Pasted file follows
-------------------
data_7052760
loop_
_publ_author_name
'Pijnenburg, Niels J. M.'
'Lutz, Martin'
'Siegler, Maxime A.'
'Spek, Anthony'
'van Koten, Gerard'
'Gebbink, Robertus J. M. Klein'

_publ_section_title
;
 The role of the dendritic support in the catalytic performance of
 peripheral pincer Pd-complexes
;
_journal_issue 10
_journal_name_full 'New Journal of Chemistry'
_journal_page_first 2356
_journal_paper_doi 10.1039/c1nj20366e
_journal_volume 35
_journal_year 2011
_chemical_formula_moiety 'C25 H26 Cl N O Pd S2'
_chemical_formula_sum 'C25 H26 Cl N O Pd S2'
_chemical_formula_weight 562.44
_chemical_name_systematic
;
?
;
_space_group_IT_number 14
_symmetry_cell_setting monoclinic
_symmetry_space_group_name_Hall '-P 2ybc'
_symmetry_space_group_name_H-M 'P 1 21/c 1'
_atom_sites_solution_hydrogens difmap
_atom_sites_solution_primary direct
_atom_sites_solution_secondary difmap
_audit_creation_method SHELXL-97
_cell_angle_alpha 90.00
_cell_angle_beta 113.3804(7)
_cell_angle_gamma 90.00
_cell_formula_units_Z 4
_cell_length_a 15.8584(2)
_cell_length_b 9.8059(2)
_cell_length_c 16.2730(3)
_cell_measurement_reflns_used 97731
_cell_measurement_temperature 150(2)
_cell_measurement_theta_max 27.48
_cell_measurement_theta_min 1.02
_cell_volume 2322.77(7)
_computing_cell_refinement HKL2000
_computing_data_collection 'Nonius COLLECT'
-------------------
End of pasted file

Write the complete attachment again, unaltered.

data_7052760
loop_
_publ_author_name
'Pijnenburg, Niels J. M.'
'Lutz, Martin'
'Siegler, Maxime A.'
'Spek, Anthony'
'van Koten, Gerard'
'Gebbink, Robertus J. M. Klein'

_publ_section_title
;
 The role of the dendritic support in the catalytic performance of
 peripheral pincer Pd-complexes
;
_journal_issue 10
_journal_name_full 'New Journal of Chemistry'
_journal_page_first 2356
_journal_paper_doi 10.1039/c1nj20366e
_journal_volume 35
_journal_year 2011
_chemical_formula_moiety 'C25 H26 Cl N O Pd S2'
_chemical_formula_sum 'C25 H26 Cl N O Pd S2'
_chemical_formula_weight 562.44
_chemical_name_systematic
;
?
;
_space_group_IT_number 14
_symmetry_cell_setting monoclinic
_symmetry_space_group_name_Hall '-P 2ybc'
_symmetry_space_group_name_H-M 'P 1 21/c 1'
_atom_sites_solution_hydrogens difmap
_atom_sites_solution_primary direct
_atom_sites_solution_secondary difmap
_audit_creation_method SHELXL-97
_cell_angle_alpha 90.00
_cell_angle_beta 113.3804(7)
_cell_angle_gamma 90.00
_cell_formula_units_Z 4
_cell_length_a 15.8584(2)
_cell_length_b 9.8059(2)
_cell_length_c 16.2730(3)
_cell_measurement_reflns_used 97731
_cell_measurement_temperature 150(2)
_cell_measurement_theta_max 27.48
_cell_measurement_theta_min 1.02
_cell_volume 2322.77(7)
_computing_cell_refinement HKL2000
_computing_data_collection 'Nonius COLLECT'